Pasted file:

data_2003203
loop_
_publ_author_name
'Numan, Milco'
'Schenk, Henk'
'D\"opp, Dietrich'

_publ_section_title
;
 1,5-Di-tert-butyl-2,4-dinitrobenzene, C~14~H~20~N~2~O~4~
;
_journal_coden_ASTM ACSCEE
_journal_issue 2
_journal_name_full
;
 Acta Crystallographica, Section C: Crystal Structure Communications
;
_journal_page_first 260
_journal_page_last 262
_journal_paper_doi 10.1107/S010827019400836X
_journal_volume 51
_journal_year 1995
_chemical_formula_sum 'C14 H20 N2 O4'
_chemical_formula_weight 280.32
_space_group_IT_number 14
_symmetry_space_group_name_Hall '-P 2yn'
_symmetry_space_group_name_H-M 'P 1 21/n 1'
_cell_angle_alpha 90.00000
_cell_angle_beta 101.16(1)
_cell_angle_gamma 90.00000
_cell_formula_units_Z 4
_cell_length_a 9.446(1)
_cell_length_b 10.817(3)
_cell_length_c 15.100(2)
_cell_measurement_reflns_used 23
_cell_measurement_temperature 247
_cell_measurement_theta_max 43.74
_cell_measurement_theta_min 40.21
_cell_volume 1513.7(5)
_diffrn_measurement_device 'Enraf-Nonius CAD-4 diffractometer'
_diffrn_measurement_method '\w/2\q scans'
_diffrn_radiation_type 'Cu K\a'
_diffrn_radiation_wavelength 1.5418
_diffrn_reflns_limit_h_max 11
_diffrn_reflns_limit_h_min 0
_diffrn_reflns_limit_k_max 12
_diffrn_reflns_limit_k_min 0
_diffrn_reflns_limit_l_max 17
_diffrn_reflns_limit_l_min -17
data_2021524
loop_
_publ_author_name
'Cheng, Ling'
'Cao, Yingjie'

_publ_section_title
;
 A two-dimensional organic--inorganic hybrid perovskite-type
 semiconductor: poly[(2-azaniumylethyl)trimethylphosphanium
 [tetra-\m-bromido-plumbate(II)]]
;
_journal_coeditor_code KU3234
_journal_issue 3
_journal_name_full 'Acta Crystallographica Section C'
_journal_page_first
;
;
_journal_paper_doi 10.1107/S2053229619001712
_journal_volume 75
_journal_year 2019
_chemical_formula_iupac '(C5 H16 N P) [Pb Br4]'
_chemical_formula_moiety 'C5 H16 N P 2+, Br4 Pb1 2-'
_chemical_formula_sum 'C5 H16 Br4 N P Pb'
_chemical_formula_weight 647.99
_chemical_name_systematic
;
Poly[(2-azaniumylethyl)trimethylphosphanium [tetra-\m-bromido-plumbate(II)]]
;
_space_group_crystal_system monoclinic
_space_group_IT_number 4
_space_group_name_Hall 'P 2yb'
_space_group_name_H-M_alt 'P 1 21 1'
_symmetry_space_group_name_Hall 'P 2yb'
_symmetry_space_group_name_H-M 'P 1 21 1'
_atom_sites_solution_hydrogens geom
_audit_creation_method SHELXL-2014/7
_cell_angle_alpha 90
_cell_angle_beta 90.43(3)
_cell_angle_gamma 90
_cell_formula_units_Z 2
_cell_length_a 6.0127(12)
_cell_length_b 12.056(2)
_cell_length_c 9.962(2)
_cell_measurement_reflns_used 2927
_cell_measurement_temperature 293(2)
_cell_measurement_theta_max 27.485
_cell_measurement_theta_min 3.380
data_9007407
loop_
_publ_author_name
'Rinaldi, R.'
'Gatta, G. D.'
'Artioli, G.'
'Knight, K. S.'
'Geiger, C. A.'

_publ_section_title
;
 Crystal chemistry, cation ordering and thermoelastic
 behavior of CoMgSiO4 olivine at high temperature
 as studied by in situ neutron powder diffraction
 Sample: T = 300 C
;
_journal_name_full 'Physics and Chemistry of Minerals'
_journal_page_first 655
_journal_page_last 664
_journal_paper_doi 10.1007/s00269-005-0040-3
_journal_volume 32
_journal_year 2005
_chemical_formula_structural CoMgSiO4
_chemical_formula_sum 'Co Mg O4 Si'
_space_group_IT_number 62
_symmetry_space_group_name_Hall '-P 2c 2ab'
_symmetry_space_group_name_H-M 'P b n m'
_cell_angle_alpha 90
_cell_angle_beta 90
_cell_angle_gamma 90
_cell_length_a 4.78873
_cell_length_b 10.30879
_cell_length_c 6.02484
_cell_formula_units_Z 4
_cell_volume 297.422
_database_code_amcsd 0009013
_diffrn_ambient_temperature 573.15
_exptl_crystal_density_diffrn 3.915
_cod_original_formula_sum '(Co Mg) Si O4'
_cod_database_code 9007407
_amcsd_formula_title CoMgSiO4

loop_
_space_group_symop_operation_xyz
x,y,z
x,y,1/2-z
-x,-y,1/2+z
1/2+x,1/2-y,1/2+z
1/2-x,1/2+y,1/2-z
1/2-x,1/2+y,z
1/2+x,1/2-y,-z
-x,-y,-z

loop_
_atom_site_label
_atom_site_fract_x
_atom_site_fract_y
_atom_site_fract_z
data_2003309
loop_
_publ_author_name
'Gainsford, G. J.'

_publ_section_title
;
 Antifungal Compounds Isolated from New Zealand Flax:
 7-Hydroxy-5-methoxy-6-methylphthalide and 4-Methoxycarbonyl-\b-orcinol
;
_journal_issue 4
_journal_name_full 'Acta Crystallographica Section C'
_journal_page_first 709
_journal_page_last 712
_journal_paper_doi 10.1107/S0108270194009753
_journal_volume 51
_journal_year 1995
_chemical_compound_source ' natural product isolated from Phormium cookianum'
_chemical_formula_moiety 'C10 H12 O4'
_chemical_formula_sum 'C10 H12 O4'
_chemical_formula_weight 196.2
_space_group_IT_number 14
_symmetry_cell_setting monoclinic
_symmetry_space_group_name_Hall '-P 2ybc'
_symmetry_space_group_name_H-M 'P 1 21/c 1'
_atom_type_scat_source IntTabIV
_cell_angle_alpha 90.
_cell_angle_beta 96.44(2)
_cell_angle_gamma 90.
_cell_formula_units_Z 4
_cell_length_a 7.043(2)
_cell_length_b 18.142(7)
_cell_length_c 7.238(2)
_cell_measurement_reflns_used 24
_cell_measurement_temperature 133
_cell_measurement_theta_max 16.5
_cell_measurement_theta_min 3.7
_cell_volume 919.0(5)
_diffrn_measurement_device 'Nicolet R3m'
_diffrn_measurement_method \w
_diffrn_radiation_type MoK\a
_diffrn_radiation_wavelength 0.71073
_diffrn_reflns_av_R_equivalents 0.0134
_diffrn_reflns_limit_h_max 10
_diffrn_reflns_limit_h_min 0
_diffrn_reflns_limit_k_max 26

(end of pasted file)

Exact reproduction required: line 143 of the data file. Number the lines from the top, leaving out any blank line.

1/2-x,1/2+y,z